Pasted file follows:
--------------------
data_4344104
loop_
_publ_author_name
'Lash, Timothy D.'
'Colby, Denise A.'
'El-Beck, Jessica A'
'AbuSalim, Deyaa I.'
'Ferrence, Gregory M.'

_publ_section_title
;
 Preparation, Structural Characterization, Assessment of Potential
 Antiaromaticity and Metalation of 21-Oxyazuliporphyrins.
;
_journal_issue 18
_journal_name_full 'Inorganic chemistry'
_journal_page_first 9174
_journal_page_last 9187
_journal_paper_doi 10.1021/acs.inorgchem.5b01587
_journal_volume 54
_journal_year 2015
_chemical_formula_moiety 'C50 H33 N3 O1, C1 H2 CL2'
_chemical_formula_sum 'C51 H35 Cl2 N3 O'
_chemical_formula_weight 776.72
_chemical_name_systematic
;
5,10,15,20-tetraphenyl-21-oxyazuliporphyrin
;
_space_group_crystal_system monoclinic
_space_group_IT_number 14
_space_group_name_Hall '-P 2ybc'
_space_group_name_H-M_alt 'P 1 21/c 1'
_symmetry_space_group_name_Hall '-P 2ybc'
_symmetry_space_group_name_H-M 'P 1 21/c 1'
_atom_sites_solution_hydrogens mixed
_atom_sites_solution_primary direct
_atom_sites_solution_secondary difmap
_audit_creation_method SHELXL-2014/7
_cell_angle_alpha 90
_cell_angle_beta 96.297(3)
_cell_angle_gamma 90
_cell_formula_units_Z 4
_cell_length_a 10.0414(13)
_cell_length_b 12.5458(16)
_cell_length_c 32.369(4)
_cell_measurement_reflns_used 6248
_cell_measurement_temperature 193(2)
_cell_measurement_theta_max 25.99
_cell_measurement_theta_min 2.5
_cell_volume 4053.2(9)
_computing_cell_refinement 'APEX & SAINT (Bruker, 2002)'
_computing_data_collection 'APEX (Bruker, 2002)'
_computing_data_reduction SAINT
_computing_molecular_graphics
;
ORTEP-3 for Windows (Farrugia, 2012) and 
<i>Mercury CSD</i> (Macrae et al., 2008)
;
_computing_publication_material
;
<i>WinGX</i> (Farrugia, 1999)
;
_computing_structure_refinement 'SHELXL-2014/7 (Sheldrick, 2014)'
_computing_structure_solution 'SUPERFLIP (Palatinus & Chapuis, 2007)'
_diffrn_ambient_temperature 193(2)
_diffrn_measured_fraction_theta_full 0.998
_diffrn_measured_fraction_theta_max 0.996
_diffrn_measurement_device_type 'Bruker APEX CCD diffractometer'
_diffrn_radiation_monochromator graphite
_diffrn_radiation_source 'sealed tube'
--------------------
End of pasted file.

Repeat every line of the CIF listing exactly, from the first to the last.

data_4344104
loop_
_publ_author_name
'Lash, Timothy D.'
'Colby, Denise A.'
'El-Beck, Jessica A'
'AbuSalim, Deyaa I.'
'Ferrence, Gregory M.'

_publ_section_title
;
 Preparation, Structural Characterization, Assessment of Potential
 Antiaromaticity and Metalation of 21-Oxyazuliporphyrins.
;
_journal_issue 18
_journal_name_full 'Inorganic chemistry'
_journal_page_first 9174
_journal_page_last 9187
_journal_paper_doi 10.1021/acs.inorgchem.5b01587
_journal_volume 54
_journal_year 2015
_chemical_formula_moiety 'C50 H33 N3 O1, C1 H2 CL2'
_chemical_formula_sum 'C51 H35 Cl2 N3 O'
_chemical_formula_weight 776.72
_chemical_name_systematic
;
5,10,15,20-tetraphenyl-21-oxyazuliporphyrin
;
_space_group_crystal_system monoclinic
_space_group_IT_number 14
_space_group_name_Hall '-P 2ybc'
_space_group_name_H-M_alt 'P 1 21/c 1'
_symmetry_space_group_name_Hall '-P 2ybc'
_symmetry_space_group_name_H-M 'P 1 21/c 1'
_atom_sites_solution_hydrogens mixed
_atom_sites_solution_primary direct
_atom_sites_solution_secondary difmap
_audit_creation_method SHELXL-2014/7
_cell_angle_alpha 90
_cell_angle_beta 96.297(3)
_cell_angle_gamma 90
_cell_formula_units_Z 4
_cell_length_a 10.0414(13)
_cell_length_b 12.5458(16)
_cell_length_c 32.369(4)
_cell_measurement_reflns_used 6248
_cell_measurement_temperature 193(2)
_cell_measurement_theta_max 25.99
_cell_measurement_theta_min 2.5
_cell_volume 4053.2(9)
_computing_cell_refinement 'APEX & SAINT (Bruker, 2002)'
_computing_data_collection 'APEX (Bruker, 2002)'
_computing_data_reduction SAINT
_computing_molecular_graphics
;
ORTEP-3 for Windows (Farrugia, 2012) and 
<i>Mercury CSD</i> (Macrae et al., 2008)
;
_computing_publication_material
;
<i>WinGX</i> (Farrugia, 1999)
;
_computing_structure_refinement 'SHELXL-2014/7 (Sheldrick, 2014)'
_computing_structure_solution 'SUPERFLIP (Palatinus & Chapuis, 2007)'
_diffrn_ambient_temperature 193(2)
_diffrn_measured_fraction_theta_full 0.998
_diffrn_measured_fraction_theta_max 0.996
_diffrn_measurement_device_type 'Bruker APEX CCD diffractometer'
_diffrn_radiation_monochromator graphite
_diffrn_radiation_source 'sealed tube'